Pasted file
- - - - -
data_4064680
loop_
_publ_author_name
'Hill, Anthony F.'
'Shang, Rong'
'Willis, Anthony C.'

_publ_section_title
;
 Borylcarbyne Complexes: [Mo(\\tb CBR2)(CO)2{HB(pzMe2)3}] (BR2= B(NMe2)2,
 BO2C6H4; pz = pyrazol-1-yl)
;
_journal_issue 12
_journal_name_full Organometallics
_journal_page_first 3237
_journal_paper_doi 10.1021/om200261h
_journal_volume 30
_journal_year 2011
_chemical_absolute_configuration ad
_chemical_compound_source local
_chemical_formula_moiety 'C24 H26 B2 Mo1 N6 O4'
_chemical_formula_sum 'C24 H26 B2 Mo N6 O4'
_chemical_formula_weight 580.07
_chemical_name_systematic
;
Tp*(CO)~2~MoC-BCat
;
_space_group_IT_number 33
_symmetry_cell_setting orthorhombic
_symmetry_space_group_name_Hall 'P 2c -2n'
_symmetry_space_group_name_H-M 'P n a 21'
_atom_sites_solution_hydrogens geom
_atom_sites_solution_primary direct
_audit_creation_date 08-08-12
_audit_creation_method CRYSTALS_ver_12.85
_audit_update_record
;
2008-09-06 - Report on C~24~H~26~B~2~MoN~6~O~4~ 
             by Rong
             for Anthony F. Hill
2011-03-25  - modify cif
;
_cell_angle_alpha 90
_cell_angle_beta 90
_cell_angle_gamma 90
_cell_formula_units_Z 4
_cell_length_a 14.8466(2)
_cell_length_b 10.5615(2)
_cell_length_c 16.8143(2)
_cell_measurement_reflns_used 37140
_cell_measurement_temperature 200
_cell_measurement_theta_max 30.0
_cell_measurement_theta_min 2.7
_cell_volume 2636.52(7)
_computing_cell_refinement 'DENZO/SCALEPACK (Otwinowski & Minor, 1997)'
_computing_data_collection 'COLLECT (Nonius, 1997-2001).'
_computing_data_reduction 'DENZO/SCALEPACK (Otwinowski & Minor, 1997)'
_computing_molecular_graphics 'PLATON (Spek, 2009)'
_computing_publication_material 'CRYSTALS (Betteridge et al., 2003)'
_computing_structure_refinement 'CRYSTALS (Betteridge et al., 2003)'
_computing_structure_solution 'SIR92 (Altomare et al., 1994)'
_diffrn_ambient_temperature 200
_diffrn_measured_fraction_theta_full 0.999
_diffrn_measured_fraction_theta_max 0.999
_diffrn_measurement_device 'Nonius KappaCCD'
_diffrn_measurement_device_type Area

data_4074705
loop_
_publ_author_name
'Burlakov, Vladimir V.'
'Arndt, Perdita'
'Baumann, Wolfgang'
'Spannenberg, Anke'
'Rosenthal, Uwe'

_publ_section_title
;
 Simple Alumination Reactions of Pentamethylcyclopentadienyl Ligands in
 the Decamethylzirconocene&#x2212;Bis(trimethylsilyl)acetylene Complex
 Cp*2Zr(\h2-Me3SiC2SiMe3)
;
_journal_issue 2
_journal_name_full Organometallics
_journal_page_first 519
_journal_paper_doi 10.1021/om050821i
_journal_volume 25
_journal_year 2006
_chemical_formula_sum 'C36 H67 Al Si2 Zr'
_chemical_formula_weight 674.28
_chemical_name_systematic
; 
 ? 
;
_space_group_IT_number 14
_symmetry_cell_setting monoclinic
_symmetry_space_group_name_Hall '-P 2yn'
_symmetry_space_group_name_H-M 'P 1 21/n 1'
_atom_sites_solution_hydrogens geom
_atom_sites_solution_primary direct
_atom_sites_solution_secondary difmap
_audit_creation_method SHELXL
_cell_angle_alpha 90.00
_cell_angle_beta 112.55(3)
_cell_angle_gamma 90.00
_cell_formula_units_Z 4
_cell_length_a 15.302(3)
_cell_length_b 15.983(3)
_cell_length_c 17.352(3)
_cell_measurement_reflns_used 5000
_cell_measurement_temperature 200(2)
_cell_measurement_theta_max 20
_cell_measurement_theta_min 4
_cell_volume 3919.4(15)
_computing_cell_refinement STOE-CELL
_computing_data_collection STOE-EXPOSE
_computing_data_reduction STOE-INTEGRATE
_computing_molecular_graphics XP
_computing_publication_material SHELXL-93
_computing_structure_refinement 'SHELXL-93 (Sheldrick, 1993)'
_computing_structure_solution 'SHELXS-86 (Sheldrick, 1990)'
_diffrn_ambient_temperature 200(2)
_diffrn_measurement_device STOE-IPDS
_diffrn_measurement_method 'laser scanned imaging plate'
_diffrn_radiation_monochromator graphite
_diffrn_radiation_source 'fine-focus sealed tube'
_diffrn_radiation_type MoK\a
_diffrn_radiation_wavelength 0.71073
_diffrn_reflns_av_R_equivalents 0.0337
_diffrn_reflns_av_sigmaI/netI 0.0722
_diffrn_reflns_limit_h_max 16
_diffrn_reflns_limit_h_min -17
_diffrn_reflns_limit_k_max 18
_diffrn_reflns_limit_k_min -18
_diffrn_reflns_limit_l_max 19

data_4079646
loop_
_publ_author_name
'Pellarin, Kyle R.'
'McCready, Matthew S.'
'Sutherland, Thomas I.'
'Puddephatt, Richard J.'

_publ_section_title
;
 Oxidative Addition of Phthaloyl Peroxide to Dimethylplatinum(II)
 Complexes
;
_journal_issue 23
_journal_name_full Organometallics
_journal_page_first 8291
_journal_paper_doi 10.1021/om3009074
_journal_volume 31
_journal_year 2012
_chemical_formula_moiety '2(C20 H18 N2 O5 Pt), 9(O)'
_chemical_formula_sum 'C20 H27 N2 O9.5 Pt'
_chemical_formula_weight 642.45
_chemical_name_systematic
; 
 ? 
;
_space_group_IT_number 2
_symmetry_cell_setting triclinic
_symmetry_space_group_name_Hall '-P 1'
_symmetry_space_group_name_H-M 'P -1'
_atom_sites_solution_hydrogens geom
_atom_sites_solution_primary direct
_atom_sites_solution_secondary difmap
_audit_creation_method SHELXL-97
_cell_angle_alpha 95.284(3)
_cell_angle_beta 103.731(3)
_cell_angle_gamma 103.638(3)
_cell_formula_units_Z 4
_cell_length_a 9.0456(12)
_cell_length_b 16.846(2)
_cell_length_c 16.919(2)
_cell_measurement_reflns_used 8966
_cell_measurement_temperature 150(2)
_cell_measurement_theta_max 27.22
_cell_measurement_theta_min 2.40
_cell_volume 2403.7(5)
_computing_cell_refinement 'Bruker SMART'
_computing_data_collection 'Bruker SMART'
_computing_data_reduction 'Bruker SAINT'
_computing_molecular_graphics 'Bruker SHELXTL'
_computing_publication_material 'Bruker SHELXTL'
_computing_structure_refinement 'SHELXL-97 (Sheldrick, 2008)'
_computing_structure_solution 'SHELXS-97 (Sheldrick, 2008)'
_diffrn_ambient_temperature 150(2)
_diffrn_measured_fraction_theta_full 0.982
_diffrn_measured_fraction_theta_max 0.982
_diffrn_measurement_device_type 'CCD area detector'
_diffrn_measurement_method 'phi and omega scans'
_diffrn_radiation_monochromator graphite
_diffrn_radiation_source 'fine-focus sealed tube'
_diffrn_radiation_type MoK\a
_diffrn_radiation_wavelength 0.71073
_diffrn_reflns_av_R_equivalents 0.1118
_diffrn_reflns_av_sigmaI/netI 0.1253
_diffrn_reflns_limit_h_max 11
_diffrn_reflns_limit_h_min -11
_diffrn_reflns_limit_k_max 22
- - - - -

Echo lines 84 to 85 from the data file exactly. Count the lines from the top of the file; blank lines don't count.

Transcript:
_journal_volume 25
_journal_year 2006